The NASUWT has issued advice to members setting out their rights with regard to flexible working, following research which shows that too many schools are still resistant to flexible working, specifically part-time working and job share, according to analysis of figures from the NASUWT, the largest teachers’ union in the UK.

3,000 cases of teachers requesting flexible working were analysed by the NASUWT, and nearly a third of these requests were turned down.

For teachers in leadership positions, or with additional responsibilities, nearly all requests were denied.

Some of those who requested flexible working were told that it would mean giving up any promoted post they held. Others were advised that working part-time showed a lack of dedication and commitment to the school and the pupils.

Other reasons for rejection included:

  • “It would be too costly”;

  • “It would have a detrimental effect on their performance and standards of education”;

  • “All the job shares have already been allocated”( implying some sort of artificial quota system);

  • “It’s not convenient”;

  • “It will confuse the children”.

90% of the requests analysed by the NASUWT were from women teachers, who make up nearly three quarters of teachers. In primary schools 85% of teachers are women.

Despite this, currently only one in four women teachers work part-time, compared to nearly half of women in the general workforce nationally.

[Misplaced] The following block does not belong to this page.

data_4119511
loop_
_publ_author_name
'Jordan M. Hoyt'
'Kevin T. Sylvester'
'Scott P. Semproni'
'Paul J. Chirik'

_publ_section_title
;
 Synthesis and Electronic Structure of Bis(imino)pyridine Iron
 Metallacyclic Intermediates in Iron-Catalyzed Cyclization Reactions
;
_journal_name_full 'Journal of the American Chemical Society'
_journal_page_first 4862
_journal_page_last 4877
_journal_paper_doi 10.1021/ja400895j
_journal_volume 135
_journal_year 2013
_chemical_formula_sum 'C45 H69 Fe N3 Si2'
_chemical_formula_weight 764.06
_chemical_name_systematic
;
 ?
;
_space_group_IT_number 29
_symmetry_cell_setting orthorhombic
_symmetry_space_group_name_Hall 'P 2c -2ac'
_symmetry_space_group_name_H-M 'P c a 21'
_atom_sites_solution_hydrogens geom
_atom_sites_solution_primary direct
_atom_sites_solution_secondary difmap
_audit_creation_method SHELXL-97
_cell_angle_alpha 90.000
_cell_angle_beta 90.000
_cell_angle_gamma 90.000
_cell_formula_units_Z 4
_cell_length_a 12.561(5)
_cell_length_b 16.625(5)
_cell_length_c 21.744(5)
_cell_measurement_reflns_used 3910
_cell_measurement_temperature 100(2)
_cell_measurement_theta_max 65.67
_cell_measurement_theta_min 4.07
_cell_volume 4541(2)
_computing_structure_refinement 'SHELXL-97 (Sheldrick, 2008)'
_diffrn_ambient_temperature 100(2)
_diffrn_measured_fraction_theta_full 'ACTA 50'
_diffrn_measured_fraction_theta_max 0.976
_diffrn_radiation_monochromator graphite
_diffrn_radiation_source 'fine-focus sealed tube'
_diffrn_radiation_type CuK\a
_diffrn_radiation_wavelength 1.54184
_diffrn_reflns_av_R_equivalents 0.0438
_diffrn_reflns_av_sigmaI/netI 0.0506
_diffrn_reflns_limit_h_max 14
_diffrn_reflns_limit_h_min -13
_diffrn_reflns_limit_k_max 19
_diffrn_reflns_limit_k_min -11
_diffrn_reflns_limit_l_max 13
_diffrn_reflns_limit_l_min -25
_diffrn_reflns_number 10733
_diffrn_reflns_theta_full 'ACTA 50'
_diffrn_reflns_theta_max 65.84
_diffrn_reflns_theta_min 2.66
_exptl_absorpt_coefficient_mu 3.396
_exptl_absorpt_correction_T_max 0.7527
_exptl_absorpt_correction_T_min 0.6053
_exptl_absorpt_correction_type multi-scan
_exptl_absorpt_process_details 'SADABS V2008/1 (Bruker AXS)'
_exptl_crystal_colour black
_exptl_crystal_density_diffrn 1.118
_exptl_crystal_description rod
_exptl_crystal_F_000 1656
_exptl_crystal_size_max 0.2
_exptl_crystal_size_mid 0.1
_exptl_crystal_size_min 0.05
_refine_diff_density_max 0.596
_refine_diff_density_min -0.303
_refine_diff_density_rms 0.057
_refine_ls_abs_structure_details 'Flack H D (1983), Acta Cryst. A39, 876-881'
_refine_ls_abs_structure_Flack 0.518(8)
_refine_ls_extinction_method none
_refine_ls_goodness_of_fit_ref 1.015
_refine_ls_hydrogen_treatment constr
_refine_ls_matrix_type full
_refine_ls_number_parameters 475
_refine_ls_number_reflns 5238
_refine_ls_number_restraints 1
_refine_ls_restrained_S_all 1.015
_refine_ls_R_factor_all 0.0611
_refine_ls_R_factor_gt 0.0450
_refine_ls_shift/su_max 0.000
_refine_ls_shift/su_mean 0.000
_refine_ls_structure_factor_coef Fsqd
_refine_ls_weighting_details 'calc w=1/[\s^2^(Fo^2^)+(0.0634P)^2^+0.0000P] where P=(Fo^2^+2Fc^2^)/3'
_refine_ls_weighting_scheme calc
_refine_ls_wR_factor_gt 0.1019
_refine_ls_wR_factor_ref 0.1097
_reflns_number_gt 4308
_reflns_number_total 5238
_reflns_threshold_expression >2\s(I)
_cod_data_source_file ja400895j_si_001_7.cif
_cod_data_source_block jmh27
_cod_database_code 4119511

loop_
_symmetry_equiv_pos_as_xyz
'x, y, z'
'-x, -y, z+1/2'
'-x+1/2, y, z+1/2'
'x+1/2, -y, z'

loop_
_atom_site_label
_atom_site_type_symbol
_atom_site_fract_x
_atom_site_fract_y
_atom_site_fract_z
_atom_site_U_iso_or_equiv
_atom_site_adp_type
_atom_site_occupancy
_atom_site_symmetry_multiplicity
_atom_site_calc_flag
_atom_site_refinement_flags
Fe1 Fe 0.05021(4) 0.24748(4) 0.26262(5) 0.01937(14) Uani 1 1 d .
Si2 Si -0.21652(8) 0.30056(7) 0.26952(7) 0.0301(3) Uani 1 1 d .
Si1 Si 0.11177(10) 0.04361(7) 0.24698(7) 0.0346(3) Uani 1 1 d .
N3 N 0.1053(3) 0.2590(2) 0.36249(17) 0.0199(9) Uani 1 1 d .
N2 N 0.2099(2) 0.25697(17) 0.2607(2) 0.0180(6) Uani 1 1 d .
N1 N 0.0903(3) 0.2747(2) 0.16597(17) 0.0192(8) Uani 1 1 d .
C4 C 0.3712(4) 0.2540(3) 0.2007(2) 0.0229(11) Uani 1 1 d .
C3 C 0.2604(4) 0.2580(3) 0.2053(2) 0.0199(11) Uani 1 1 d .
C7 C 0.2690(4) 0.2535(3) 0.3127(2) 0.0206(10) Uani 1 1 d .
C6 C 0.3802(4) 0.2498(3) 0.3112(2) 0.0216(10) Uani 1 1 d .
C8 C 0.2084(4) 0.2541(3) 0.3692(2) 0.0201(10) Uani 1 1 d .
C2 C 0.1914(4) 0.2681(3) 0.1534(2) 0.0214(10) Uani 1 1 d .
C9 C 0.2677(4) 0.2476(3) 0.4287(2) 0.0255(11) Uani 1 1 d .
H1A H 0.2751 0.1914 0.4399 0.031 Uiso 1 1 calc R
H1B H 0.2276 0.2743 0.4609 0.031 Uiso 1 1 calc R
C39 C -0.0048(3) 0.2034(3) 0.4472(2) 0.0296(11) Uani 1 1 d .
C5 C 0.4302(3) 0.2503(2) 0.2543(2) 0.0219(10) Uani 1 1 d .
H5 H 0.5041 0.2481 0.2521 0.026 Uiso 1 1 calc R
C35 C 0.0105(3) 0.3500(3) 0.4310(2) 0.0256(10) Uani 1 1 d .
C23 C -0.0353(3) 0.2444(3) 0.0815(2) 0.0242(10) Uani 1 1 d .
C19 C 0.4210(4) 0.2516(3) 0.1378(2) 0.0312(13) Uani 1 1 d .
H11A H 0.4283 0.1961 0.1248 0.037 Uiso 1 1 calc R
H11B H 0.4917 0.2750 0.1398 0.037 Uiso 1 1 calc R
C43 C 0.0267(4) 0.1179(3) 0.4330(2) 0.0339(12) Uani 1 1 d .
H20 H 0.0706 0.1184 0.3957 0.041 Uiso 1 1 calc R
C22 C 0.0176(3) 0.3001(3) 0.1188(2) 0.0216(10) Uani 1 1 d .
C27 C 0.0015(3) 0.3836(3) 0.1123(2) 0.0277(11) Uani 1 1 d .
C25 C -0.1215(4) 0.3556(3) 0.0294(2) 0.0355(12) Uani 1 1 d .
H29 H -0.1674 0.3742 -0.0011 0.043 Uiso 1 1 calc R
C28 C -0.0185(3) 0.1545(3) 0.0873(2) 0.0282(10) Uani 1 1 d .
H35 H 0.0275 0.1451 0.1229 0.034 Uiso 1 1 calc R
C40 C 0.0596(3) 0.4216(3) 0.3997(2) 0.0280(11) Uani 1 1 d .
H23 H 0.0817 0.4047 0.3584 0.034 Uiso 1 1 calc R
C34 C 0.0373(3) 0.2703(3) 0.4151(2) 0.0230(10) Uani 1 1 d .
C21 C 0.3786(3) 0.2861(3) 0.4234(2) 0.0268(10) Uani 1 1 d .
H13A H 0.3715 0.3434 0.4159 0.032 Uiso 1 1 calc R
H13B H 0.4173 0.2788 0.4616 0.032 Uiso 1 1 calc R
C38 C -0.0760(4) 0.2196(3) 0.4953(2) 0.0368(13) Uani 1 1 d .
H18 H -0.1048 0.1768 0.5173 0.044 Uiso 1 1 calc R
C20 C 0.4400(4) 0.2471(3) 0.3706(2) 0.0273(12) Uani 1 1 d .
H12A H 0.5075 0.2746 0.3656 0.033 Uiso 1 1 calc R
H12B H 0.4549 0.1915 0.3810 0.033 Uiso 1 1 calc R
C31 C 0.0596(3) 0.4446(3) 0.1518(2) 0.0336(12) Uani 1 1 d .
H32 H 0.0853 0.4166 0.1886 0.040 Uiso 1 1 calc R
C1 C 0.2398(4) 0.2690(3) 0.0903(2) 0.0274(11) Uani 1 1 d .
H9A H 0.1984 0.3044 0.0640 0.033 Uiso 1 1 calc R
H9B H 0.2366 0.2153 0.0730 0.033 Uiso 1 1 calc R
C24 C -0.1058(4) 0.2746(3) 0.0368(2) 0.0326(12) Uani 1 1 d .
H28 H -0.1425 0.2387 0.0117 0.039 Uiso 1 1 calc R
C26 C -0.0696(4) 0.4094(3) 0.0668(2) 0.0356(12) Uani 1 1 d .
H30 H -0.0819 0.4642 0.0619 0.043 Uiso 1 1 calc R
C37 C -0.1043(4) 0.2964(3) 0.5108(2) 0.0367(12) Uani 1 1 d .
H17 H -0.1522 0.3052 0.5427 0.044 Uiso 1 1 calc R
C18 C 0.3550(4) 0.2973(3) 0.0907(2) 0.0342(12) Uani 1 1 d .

Commenting on the Union’s research, Chris Keates, General Secretary of the NASUWT, said:

“It is clear that too many teachers are being denied their rights to flexible working. Spurious arguments, feeble excuses and blatant discrimination are being used to turn down requests.

“Even when teachers are granted flexibility, there are countless cases where unfairness and exploitation flourishes, with many teachers still expected to undertake work related activities on days they are not supposed to be working, invariably without payment.

“The Secretary of State Justine Greening recently said that wants to draw more teachers back into the profession by creating more part-time roles to attract teachers back who had left the profession to have families.

“This is a laudable ambition, but unless the Secretary of State takes action to drive cultural change in schools, including by reviewing the extensive freedoms, flexibilities and discretions schools have been given which are enabling discriminatory and unfair practices to flourish, there will be no change and the teacher recruitment and retention crisis will continue to deepen.”

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